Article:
From the 1970s, the US under the administration of President Richard Nixon began to reorient its own strategic posture towards China. America’s sudden shift proved a painful experience for the Japanese government. In July 1971, when Nixon announced that he would visit Beijing the following year, the Japanese government received only a one-hour warning, with Prime Minister Eisaku Satō learning of the news just minutes before it became public. This was despite US Secretary of State William Rogers reassuring Japan that ‘close contact would be maintained regarding the China issue’.43 The ‘betrayal’, as Matake Kamiya describes it, meant that some Japanese worried that the US was shifting away from Japan and towards China, and that a new multipolar environment in Asia would disadvantage Japan.44 Japanese scholarly attention on multipolarisation, noted earlier, corresponded to this shift.

China’s subsequent participation in international politics provides some substantial evidence in support of Japan’s ‘non-strategic’ approach. Under the leadership of Deng Xiaoping, China opened up its economy and became a more reliable player in regional affairs. Sino-Japanese economic relations grew substantially over the remainder of the Cold War, with trade growing from around US$1.1 billion in 1972 to nearly US$20 billion in 1988.45 Relations between Japan, China, and the US – and thus the regional order in the Asia-Pacific – became more stable.46

Japan’s new relationship with China did have its challenges, however. In the lead-up to the signing of the Peace and Friendship Treaty in 1978, armed Chinese fishing vessels entered the waters around the Senkaku/Diaoyu Islands, administered by Japan but also claimed by China. China’s assertiveness at this time was a response to suggestions from conservatives in Japan that the status of the islands should be dealt with as part of the normalisation process. In the end, rather than let the negotiations fail, Deng suggested that the two sides should concentrate on joint resource development and postpone any negotiations over the islands’ sovereignty until another time.47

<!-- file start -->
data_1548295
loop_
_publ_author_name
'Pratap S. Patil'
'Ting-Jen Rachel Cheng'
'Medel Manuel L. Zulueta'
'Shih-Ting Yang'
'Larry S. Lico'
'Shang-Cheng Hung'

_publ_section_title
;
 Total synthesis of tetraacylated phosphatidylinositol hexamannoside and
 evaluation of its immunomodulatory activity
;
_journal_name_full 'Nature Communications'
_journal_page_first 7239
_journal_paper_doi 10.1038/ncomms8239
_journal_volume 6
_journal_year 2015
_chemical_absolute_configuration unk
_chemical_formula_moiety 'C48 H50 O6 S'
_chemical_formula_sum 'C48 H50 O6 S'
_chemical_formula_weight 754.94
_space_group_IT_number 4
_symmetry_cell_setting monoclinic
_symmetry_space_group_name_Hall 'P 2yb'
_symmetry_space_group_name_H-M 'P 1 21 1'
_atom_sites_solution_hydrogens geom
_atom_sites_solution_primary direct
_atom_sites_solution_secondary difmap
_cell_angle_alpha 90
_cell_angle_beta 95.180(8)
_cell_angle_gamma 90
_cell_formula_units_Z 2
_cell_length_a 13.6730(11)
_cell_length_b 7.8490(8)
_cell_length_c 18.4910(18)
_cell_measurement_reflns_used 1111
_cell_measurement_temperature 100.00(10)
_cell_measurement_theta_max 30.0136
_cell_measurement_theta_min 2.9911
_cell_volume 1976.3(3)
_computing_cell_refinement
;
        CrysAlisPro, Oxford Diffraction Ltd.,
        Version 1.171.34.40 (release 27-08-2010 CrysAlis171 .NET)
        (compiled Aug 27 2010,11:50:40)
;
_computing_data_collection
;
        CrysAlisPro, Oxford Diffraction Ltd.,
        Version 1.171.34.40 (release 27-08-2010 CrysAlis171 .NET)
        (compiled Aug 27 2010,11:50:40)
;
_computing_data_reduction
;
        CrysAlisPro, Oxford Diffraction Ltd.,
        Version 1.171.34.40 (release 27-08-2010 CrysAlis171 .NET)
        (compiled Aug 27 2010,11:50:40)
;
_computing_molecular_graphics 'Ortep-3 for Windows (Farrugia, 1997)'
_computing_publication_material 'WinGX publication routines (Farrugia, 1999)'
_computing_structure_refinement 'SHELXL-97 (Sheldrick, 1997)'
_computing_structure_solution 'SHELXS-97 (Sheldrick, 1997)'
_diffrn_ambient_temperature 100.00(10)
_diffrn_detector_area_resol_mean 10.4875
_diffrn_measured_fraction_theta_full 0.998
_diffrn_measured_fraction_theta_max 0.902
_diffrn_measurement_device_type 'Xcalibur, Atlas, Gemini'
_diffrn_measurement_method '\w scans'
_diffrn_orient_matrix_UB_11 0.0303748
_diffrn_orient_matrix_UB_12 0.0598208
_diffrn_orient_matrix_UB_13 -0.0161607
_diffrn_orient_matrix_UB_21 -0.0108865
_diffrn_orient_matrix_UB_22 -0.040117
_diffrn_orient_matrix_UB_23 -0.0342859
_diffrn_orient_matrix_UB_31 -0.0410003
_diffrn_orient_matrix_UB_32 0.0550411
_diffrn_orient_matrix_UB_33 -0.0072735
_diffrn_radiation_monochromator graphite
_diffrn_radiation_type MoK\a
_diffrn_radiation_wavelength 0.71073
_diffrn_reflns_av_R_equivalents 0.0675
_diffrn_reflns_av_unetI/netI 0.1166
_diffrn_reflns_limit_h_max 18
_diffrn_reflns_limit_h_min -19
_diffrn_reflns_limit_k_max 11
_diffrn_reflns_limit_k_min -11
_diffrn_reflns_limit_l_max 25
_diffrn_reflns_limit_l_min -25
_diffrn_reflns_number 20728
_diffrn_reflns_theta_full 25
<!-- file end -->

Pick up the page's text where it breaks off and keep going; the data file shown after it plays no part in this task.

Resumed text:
Japan’s post-Cold War globalism and uni-multipolarity

For a brief period at the end of the Cold War, some in Japan – but more accurately, many outside Japan – saw the country as an emerging, or potential, new pole in the international order.48 In the late 1970s, American scholars such as Ezra Vogel had recognised Japan’s increasing economic power and its potential implications for the US.49 By the late 1980s, Japan’s growing economic influence led Vogel to talk of the international trade order ‘moving toward a Pax Nipponica’.50 In Japan, greater economic confidence led to a more robust attitude in some quarters about the post-Cold War order and Japan’s likely place in it. In 1989, nationalist politician Shintarō Ishihara, together with the founder of Japanese electronics company Sony, Akio Morita, published ‘No’ to Ieru Nihon [The Japan that Can Say ‘No’].51 Ishihara described Japan as an ‘economic and high-tech superpower’ and argued that it had the ‘power to say no to the United States’.52 He further contended that the twenty-first century would ‘be a tripolar world – the United States, Japan, and Europe’.53 Given what he saw as the increasing importance of economic capability in underpinning national power, Ishihara viewed China and the Soviet Union as ‘losers in economic power’.54

In reality, Japan was ill-prepared to deal with the ending of the Cold War and its implications for international polarity. On the one hand, Japan’s economy began to struggle just as politicians such as Ishihara were trumpeting its virtues. The collapse of share market and property bubbles across 1990–91 and subsequent ‘lost decades’ of economic stagnation undermined Japan’s position as an economic superpower.55 This would later be weakened further by China’s economic rise. On the other hand, the events of the 1991 Gulf War and the return to pre-eminence of the US led to a new political debate in Japan concerning how the country might better adapt to the new international order based around US primacy.56

The Gulf War exposed the limitations of the Yoshida Doctrine for dealing with the challenges of a new post-Cold War order. In what came to be known as Japan’s ‘Gulf War trauma’,57 the US heavily criticised Japan for being unable to do more than provide ‘checkbook diplomacy’ in support of the American-led coalition as it pushed Iraq out of Kuwait.58 Even as Japan was able to contribute US$14 billion to the war effort, the government led by Prime Minister Toshiki Kaifu found itself split over how to respond in terms of offering support beyond the financial. After acrimonious debate, it duly failed to pass the legislation needed to even allow for a relatively low-key contribution, the dispatch of Japanese minesweepers to the Persian Gulf.